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High Oil Prices May Not Cause A Recession and May Not Last Long Say Analysts

Higher oil prices may not cause a recession and may not last long, even as oil prices have climbed by more than a third since the end of June

STORY By By MACK WILOWSKI |Investopedia| Higher oil prices likely won’t cause consumer spending and gross domestic product (GDP) to decline, Goldman Sachs (GS) analysts said in a recent research note while those at S&P Global think this increase will not last for long.

Higher oil prices may not cause a recession and may not last long, even as oil prices have climbed by more than a third since the end of June

Why Higher Oil Prices May Not Derail The Economy

Analysts at the Wall Street giant attributed their forecast to a combination of three factors. They said the rise in oil prices is small from a historical standpoint, with the price of Brent crude—the international benchmark—up by just $20 per barrel since the start of the current rally. By comparison, prices surged by $40 in the first half of 2008, and $45 per barrel in last year’s first half.

Second, rising oil prices could be offset by lower electricity prices, thanks to falling prices for coal and natural gas, coupled with higher capital expenditures (CapEx) from energy sector companies, which the analysts estimated could boost GDP by 0.1 percentage points each quarter over the next four.

Lastly, analysts noted the Federal Reserve is unlikely to keep raising interest rates solely due to a rise in oil prices, especially at a time when core inflation and inflation expectations are trending downward. Analysts estimate that the rise in oil prices has already flowed through the Consumer Price Index (CPI), meaning any further increase is unlikely to drive inflation higher.

Oil prices have climbed by more than a third since the end of June, due to a combination of OPEC+ supply cuts, a resilient U.S. economy, and rebounding demand from China after last year’s COVID-19 lockdowns hobbled the world’s second-biggest economy.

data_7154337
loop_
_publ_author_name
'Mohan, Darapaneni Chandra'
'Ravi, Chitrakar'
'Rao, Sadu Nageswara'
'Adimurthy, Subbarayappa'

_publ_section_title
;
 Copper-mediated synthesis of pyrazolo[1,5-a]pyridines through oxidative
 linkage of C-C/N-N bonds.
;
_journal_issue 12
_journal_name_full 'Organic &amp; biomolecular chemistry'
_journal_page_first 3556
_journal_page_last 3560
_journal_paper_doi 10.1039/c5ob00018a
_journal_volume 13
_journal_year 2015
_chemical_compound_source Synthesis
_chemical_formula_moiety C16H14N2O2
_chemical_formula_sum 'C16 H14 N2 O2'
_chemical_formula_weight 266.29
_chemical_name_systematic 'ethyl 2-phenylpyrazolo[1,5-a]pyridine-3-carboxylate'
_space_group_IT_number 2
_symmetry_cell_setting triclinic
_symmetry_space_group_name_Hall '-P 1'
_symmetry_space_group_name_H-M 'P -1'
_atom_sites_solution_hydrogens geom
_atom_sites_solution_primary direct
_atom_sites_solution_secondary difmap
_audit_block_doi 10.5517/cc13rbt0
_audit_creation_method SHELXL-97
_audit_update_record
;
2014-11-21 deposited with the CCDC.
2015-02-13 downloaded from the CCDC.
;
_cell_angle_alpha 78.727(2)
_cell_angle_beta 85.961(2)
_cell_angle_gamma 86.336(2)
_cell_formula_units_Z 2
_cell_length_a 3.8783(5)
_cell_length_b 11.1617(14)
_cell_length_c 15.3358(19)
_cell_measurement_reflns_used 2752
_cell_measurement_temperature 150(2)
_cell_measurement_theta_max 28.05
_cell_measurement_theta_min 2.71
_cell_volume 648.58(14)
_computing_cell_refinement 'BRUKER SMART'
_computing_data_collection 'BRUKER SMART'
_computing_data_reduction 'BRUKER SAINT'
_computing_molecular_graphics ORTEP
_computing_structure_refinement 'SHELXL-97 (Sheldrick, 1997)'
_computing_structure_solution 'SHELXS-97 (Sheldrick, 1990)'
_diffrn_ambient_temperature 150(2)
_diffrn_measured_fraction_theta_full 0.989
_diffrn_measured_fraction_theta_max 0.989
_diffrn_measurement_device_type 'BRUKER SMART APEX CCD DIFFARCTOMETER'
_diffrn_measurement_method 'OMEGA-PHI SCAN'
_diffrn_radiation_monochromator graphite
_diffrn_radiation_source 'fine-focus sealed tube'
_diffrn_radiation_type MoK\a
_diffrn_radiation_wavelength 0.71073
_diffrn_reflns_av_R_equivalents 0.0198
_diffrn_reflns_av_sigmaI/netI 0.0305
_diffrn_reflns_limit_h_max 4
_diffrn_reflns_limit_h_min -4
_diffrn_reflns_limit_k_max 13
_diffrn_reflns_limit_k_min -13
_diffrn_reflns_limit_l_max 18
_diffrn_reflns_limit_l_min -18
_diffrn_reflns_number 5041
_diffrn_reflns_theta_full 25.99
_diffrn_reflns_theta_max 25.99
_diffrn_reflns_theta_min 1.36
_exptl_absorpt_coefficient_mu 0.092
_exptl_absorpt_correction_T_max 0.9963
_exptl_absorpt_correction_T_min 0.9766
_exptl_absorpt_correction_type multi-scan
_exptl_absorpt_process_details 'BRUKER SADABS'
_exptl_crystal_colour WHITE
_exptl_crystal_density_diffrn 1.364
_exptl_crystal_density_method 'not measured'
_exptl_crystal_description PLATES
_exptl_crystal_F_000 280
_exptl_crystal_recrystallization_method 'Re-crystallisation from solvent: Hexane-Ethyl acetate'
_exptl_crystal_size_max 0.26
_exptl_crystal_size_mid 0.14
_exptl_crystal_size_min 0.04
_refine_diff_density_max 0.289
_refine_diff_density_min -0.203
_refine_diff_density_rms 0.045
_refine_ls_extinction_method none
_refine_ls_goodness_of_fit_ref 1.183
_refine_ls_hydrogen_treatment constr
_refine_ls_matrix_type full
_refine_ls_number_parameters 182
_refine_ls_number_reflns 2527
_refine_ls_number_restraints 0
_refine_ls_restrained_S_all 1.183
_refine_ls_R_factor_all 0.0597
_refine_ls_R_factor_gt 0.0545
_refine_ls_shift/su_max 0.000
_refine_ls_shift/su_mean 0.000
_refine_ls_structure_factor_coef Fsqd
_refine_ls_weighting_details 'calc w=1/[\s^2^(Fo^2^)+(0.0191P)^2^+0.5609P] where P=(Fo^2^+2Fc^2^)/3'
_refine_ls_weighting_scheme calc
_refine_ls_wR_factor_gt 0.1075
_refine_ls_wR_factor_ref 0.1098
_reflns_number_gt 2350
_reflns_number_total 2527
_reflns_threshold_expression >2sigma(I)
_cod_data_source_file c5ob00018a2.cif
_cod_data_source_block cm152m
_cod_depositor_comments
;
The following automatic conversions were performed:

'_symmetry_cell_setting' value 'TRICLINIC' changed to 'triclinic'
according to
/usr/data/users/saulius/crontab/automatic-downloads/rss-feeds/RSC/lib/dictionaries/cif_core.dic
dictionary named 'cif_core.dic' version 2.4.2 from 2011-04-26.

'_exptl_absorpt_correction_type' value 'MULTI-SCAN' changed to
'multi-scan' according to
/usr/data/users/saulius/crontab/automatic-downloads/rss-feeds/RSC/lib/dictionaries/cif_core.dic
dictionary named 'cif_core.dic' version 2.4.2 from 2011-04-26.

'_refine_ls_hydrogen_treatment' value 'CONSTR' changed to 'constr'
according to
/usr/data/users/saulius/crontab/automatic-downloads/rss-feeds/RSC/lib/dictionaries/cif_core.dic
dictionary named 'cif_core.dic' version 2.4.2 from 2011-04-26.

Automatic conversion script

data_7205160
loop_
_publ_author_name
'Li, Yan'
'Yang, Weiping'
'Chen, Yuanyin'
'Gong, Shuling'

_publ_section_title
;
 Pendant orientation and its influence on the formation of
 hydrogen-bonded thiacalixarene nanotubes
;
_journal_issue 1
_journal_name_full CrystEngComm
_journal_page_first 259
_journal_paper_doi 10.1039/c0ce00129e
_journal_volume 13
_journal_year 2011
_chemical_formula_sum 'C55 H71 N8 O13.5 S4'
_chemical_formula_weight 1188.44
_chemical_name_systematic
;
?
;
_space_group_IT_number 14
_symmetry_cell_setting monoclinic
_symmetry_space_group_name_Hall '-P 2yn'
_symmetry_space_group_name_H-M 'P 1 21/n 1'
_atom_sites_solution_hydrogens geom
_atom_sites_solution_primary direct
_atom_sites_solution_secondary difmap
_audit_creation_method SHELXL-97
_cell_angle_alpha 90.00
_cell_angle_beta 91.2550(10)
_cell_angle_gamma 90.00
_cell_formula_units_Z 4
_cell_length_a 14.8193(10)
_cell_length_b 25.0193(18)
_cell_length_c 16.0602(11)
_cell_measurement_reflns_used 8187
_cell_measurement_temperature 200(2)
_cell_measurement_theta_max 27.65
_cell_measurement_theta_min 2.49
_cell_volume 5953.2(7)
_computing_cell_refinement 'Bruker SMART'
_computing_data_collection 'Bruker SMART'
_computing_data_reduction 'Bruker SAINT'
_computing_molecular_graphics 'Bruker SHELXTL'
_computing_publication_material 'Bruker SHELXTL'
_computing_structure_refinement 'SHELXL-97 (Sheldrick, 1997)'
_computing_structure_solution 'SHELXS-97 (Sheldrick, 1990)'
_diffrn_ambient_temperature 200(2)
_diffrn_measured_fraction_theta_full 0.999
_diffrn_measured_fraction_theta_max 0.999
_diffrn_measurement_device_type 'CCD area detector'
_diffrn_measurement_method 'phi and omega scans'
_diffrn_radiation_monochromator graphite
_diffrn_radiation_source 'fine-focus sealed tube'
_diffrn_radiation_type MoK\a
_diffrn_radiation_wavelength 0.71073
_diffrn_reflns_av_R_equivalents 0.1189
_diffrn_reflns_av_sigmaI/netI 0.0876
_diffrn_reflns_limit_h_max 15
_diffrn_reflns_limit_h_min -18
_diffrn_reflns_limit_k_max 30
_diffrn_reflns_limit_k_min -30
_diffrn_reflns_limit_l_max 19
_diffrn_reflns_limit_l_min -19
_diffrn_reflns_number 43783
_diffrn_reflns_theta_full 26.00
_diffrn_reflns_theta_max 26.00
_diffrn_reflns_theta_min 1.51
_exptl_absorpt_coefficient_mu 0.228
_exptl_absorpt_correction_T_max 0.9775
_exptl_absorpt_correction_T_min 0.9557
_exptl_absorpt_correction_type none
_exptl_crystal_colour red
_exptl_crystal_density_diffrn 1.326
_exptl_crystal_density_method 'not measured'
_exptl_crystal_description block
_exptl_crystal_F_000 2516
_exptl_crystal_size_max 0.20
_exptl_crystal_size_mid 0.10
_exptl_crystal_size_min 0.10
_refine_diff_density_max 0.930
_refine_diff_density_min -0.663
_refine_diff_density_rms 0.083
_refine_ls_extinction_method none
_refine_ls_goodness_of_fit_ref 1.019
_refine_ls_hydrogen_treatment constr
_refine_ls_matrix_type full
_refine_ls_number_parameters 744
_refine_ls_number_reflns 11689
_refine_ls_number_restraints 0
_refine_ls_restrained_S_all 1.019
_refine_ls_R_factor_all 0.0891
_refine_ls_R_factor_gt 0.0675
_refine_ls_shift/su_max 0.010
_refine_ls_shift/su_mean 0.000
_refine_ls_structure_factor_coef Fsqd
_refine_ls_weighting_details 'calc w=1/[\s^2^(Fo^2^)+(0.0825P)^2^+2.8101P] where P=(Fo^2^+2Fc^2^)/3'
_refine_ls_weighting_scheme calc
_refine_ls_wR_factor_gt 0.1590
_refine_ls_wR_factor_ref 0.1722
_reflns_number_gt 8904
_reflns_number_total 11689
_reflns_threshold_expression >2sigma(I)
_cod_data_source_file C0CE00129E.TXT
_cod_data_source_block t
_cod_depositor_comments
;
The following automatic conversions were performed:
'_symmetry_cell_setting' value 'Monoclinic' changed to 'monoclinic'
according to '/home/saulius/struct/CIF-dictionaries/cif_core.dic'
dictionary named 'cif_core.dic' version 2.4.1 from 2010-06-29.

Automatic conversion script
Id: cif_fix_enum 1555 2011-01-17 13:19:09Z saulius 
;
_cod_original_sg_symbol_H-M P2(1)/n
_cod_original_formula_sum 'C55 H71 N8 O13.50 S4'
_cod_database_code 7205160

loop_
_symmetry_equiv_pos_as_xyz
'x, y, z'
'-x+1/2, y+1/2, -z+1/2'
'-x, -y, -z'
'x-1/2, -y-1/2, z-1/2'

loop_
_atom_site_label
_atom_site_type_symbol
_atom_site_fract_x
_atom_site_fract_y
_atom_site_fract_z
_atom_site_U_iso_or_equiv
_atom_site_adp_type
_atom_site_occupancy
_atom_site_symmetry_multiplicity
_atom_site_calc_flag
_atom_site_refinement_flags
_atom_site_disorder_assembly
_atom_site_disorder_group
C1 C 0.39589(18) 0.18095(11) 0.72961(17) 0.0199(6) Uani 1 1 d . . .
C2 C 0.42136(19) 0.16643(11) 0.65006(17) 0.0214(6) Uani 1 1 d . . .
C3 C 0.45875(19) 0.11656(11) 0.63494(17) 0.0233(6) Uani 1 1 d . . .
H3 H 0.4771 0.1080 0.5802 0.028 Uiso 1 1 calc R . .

Consumers Could Feel a Pinch

While adverse macroeconomic impacts may be mitigated, higher prices could pressure consumers at the gas pump. The average cost of a gallon of unleaded gas stood at $3.85 on Monday, according to AAA. That’s up from $3.54 at the end of June when the rally began, and compared to $3.71 at the same time last year.12

A silver lining is that spending on gas now accounts for a smaller share of total household consumption. The energy share of consumption fell to just 4%, on average, in July, with motor fuel at the gas pump accounting for roughly half of that, or just 2.3% of total consumption.

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Government’s Influence on Prices Could Be Waning

In the past, the U.S. government has tried to mitigate surging oil prices by releasing oil from the Strategic Petroleum Reserve (SPR). However, this could be less effective now as reserves have dwindled to their lowest since 1983, after last year’s record drawdowns. While the quantity of oil in the SPR represents just a tiny fraction of the global supply, decisions to draw down or replenish the reserve could at least have a short-term impact on prices.

Respite Around The Corner?

However, not everyone is forecasting persistently higher oil prices ahead.

Jim Burkhard, Vice President and Head of Research for Oil Markets at S&P Global’s commodity insights division, said in an email the company expects oil prices to “ease from recent levels as demand begins to seasonally decline,” but cautioned that “supply restraint and the ongoing normalization of oil consumption in China will limit the downside.”


  1. American Automobile Association. “Gas Prices Drift Lower as Drivers Prepare for July 4th Travel.”
  2. American Automobile Association. “Gas Prices: Today’s AAA National Average as of 9/25/2023.”
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